The Teeny Awards celebrate the very best in our region’s arts and culture as determined by the members of “Teen Tix.”
Here’s YOUR ballot.
(All entries will be checked against the TeenTix member database. Entries from non-members will be discarded and ineligible for prizes.)
Founded in 2004 by the Seattle Center, “Teen Tix” partners with performance venues to facilitate the sales of over 45,000 arts venue tickets to teens in the Puget Sound area. Those venues include The Driftwood Players, Edmonds Center for the Arts as well as the Seattle Symphony, Seattle Art Museum, Seattle Opera, Pacific Northwest Ballet, Seattle Repertory Theatre, Seattle International Film Festival, EMP Museum, 5th Avenue Theatre, and ACT Theatre.
The goal of the Teen Tix Awards is “to empower teen arts audiences, and to reward those organizations that have done a particularly good job of welcoming young people over the past year.”
So Teens!! Sign up to be a Teen Tix member and then vote for The Driftwood Players – one of our own local Teen Tix venues
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. . . and here’s more to encourage Edmonds’ young people to participate in the arts, “Arts for Everyone!”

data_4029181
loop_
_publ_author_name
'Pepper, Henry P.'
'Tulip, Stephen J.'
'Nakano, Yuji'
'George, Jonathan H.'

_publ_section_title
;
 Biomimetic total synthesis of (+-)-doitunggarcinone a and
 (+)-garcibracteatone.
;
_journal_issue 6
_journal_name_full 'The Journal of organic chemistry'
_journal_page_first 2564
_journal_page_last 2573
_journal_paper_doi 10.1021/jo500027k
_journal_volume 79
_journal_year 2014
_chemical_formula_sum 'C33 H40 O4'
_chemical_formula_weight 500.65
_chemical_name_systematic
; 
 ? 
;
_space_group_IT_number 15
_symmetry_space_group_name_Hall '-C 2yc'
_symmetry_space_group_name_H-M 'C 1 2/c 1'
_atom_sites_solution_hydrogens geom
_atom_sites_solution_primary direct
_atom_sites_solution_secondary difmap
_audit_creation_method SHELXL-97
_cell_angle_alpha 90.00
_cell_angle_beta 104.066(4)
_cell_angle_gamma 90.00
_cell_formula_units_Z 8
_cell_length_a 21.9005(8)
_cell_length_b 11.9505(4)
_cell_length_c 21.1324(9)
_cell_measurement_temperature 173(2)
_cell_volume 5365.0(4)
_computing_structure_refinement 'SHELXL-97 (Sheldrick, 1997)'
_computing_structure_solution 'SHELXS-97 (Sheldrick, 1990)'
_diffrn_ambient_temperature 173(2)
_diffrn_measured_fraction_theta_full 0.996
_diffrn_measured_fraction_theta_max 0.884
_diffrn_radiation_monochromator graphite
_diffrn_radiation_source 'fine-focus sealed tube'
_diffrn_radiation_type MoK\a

Edmonds Center for The Arts (ECA)
This season, ECA launches Arts for Everyone. This new program will offer schools significantly-discounted tickets to performances in ECA’s Education Matinee series, based on the overall percentage of students in the Free and Reduced-Price Meal programs of each participating school.
The Arts for Everyone provides 20 percent of the seating to qualifying schools at a minimum reduced rate of $2 (vs. the regular $8 student ticket price). The rate of ticket-price reduction will be calculated on the percentage of students at each school participating in the Free and Reduce Price meal plans.
For more information and details on how to apply, contact Gillian Jones, Education & Outreach Manager, at email@example.com or 425-275-9483.
The lineup for the 2014-2015 Education Matinee Program begins with “Migration” by Hobey Ford on Thursday, October 9th. A full listing of matinees can be found here.
— By Emily Hill
Emily Hill is an author and long-time resident of Edmonds. She is retired from a career in public information and news media relations. If you would like your event listed, or venue featured, in Artfully Edmonds, Emily invites you to contact her at firstname.lastname@example.org.